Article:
Saje has Arrive Revived, a peppermint type of essential oil blend that you can roll onto the temples and forehead that I love traveling with—it gives you a little pep. I sometimes travel with a small neti pot. It’s a little plastic squirt bottle and I’ll buy a bottle of distilled water like Smart Water, I’ll pour it in there with a salt pack, and cleanse my sinuses with that. It clears out any potential infections, so it’s really helpful—and super soothing—when I’m doing a lot of traveling. If I can wait to use it at a hotel I prefer to do it there because it’s cleaner, but I will do it in a public bathroom if that’s what it takes.

People that travel and cut it real close? I can’t stand that, it’s not my style.

I get to the airport one hour (or more) before a domestic flight, always. If I do any less than an hour, it’s too hectic and not worth the intensity of trying to hustle. People that travel and cut it real close? I can’t stand that, it’s not my style.

One of the greatest challenges of traveling and staying healthy is how pre-packaged and unfresh airport food feels, but I very rarely bring my own food. I usually try to find healthier options at the airport, which can be tough. Not overeating when I fly is important, especially if I’m going to another time zone, so I’ll eat light. I never drink alcohol when I fly—the whole flying experience is draining on my system and already dehydrating, so alcohol just doesn’t feel helpful in any way.

Jesse Israel packing tips

I bring a backpack on the airplane and in that I include my laptop, my Kindle, a sleep mask, earplugs, and usually some sort of sweater for when I’m chilly. A phone charger, big time. I’ll also bring a ball that’s kind of like a foam roller but circular—I’ll roll my hips on that and it really helps my back. I love that thing. I’m 6’4″ and I’ve got long limbs, so I always stretch at least once on the flight.

The other thing I like to take when I travel is ashwagandha, to help me sleep. I’ll take it an hour or two before. Sometimes I have trouble sleeping because of my height—I very rarely take red-eyes unless I’m going to Europe, and in those cases it can be challenging for me. I usually get to sleep, but it’s not very comfortable.

I love meditating on airplanes. It’s really simple, because you’re just sitting there, and there’s something about the hum of the engine that I find soothing when I’m meditating.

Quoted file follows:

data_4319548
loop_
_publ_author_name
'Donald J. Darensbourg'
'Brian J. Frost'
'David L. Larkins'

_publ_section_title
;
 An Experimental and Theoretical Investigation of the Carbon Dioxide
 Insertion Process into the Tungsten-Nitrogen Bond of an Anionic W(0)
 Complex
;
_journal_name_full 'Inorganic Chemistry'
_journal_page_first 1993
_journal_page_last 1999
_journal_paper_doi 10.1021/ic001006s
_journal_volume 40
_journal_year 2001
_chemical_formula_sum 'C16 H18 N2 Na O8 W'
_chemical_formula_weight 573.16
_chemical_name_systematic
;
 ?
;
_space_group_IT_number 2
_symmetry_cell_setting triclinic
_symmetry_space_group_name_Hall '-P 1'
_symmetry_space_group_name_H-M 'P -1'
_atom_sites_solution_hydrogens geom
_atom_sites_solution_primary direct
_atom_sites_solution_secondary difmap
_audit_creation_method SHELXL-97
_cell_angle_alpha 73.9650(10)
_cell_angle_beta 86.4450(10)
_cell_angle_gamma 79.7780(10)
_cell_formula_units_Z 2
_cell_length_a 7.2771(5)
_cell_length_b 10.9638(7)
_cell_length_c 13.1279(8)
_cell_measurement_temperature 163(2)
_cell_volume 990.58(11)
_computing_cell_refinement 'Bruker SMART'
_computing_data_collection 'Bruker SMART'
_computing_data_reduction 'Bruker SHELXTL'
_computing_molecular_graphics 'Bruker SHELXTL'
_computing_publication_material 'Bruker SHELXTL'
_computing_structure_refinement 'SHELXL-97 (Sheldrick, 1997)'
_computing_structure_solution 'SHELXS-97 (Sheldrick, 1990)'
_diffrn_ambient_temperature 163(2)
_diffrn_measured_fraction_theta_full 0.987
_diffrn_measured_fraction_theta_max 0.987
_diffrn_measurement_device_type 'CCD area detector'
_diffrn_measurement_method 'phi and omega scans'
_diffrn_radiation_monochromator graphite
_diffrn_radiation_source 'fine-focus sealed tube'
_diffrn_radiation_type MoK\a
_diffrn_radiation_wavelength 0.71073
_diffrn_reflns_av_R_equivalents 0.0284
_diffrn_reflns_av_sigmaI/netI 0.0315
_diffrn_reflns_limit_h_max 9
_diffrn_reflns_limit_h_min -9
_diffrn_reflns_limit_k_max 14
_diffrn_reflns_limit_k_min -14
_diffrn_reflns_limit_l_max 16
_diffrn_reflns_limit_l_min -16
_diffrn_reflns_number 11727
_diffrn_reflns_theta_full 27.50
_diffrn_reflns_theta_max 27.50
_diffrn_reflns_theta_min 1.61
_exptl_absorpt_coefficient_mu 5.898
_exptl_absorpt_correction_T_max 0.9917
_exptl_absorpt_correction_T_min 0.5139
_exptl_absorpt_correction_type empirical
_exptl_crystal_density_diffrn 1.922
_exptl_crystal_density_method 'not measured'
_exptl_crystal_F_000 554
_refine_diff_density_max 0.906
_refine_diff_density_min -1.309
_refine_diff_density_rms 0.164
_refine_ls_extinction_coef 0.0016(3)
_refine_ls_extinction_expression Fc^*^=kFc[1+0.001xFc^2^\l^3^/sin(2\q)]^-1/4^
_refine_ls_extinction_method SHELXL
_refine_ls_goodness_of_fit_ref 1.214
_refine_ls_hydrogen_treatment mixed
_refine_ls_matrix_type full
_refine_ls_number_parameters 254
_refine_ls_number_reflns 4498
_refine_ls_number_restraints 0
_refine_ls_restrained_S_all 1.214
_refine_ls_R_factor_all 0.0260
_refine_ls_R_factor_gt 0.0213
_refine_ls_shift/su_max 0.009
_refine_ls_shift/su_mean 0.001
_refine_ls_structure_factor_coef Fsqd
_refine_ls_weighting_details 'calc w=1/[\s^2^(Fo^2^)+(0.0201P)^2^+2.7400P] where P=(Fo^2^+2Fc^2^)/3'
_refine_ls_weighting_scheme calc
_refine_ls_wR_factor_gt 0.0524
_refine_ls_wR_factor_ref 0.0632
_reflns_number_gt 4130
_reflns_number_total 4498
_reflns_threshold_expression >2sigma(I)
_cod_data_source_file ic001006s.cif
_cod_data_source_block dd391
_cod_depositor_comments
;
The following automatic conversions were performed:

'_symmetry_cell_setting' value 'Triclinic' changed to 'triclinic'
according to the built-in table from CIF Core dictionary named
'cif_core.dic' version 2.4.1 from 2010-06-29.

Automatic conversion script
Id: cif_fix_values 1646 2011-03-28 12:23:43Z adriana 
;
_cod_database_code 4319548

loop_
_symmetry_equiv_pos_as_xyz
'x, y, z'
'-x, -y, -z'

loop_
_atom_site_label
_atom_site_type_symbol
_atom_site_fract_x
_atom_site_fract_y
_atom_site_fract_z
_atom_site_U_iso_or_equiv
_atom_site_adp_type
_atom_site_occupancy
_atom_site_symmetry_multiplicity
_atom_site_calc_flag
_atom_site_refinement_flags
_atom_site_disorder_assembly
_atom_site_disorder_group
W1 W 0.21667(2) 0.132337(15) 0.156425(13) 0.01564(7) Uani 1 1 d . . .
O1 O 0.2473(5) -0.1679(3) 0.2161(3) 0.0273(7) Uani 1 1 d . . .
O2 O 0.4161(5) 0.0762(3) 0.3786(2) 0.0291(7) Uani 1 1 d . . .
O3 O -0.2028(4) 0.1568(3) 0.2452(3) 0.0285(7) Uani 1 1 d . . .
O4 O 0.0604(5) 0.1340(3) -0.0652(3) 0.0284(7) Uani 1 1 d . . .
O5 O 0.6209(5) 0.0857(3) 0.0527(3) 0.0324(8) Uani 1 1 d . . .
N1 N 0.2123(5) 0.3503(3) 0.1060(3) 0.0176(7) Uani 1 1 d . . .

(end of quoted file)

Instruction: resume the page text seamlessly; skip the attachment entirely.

I love meditating on airplanes, and I’ll get at least one [session] in at my seat. It’s really simple, because you’re just sitting there, and there’s something about the hum of the engine that I find soothing when I’m meditating. The other thing I really love about flying is my seat becomes my office when I fly. There are limited distractions because wifi is usually pretty shitty on flights, so I just get in the zone—between New York and LA I get five, six hours to really focus.

The other thing that’s really critical when I travel: I’m a huge bathtub guy, so whenever I travel I try to make sure there’s a bathtub at the hotel or wherever I’m staying. And I love my bathing salts and Epsom salts, and I’m a huge face mask guy, so I’ll take them with me. It’s rejuvenating and I love having that when I’m traveling. Especially if I’m traveling for vacation—and I do three different vacations with my family a year—I like to maximize my relaxation experience. Having masks and bath time is perfect.

I love robes and when a hotel has a robe? I’m the happiest guy. I don’t travel with a robe though because it doesn’t fit into a minimalist packing routine. I wish I could remember the name of the hotel in Vietnam I stayed at two years ago on a family trip, because they provided these delicious silk robes covered in floral print [laughs]. That’s how I spend my alone time when I travel: bath, face mask, robe time.